Biogeochemistry of a Forested Ecosystem

Biogeochemistry of a Forested Ecosystem

By (author) Gene E. Likens

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The goal of this Third Edition is to update long-term data presented in earlier editions and to generate new syntheses and conclusions about the biogeochemistry of the Hubbard Brook Valley based on these longer-term data. There have been many changes, revelations, and exciting new insights generated from the longer data records. For example, the impact of acid rain peaked during the period of the HBES and is now declining. The longer-term data also posed challenges in that very marked changes in fluxes occurred in some components, such as hydrogen ion and sulfate deposition, calcium and nitrate export in stream water and biomass accumulation, during the almost 50 years of record. Thus, presenting "mean" or "average" conditions for many components for such a long period, when change was so prominent, do not make sense. In some cases, pentads or decades of time are compared to show these changes in a more smoothed and rational way for this long period. In some cases, a single period, often during periods of rapid change, such as acidification, is used to illustrate the main point(s). And, for some elements a unique mass balance approach, allowing the calculation of the Net Ecosystem Flux (NEF), is shown on an annual basis throughout the study.

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  • Hardback | 208 pages
  • 160 x 242 x 20mm | 499.99g
  • 01 Sep 2013
  • Springer-Verlag New York Inc.
  • New York, NY
  • English
  • Revised
  • 3rd ed. 2013
  • 55 black & white illustrations, 18 colour illustrations, 34 black & white tables, biography
  • 146147809X
  • 9781461478096
  • 908,617

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Author Information

Dr. Likens' research focuses on the ecology and biogeochemistry of forest and aquatic ecosystems, primarily through long-term studies at the Hubbard Brook Experimental Forest, in the White Mountains of New Hampshire. He was the co-founder of the Hubbard Brook Ecosystem Study in 1963, which has shed light on critical links between ecosystem function and land-use practices. He and his colleagues were the first scientists to discover acid rain in North America and to document the link between the combustion of fossil fuels and an increase in the acidity of precipitation. His findings have influenced politicians and policy makers, guided and motivated scientific studies, and increased public awareness of human-accelerated environmental change.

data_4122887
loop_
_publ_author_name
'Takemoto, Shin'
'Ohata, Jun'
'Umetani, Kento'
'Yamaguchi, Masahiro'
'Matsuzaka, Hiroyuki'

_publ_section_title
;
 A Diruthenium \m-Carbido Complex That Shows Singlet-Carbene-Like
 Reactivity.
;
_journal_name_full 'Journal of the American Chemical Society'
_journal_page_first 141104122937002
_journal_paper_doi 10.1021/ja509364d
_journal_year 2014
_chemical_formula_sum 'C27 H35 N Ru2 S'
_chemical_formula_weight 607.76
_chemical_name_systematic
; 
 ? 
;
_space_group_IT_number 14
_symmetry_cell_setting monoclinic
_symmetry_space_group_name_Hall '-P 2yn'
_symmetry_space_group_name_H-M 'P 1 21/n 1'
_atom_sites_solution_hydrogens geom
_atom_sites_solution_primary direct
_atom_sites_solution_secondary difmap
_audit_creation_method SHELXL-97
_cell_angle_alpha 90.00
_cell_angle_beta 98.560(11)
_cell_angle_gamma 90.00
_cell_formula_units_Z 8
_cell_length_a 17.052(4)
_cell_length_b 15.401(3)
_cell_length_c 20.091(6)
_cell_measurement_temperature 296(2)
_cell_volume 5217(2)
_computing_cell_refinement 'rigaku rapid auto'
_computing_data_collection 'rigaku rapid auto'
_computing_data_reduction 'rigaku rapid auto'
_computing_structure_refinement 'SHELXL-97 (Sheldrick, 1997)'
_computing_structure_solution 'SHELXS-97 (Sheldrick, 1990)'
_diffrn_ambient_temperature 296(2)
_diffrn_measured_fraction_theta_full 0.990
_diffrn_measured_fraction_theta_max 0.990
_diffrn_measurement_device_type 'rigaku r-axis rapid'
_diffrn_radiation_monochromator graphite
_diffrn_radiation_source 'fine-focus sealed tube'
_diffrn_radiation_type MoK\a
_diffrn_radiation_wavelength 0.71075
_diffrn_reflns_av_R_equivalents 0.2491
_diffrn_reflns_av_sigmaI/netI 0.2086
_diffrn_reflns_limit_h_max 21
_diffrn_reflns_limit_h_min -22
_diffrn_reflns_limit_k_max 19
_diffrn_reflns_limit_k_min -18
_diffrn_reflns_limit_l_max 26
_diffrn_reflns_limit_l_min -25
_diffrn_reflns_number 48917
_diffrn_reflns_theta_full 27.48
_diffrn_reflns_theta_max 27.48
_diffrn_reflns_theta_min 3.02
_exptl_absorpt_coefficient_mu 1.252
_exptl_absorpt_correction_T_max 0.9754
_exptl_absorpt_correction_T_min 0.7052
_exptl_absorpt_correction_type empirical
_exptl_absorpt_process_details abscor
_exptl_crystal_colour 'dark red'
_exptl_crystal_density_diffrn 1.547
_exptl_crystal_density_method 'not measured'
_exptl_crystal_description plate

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Review quote

From the book reviews: "This third edition ... continues the release of data and interpretations related to the Hubbard Brook Experimental Forest (HBEF) in New Hampshire. ... The HBEF system is a well-circumscribed site, providing a detailed large-scale area where changes in the availability, cycling, and fluxes of chemical elements and other matter can be monitored. ... Summing Up: Recommended. Upper-division undergraduates and above." (D. H. Pfister, Choice, Vol. 51 (11), July, 2014)

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Back cover copy

The pioneering watershed-ecosystem studies initiated at the Hubbard Brook Experimental Forest in 1963 underpin this thoroughly updated and in-depth analysis of the biogeochemistry of a forested ecosystem in the White Mountains of New Hampshire.In a novel synthesis of almost 50 years, this third Edition summarizes and interprets these unique data on precipitation and streamwater chemistry, hydrology, and weathering and also considers the role of atmospheric gases and particles as they flow into and out of the ecosystem. Long-term, complete annual budgets are presented for many critical elements in the ecosystem, providing for the first time a comparative view of biogeochemical dynamics in the Hubbard Brook watershed-ecosystems. These results show how an ecosystem is connected to global biogeochemical cycles by its inputs and outputs of water and nutrients. About the Author: Gene E. Likens is a co-founder of the Hubbard Brook Ecosystem Study and Founder and President Emeritus of the Cary Institute of Ecosystem Studies in Millbrook, New York.Likens was awarded the National Medal of Science in 2001, largely for his work at Hubbard Brook."

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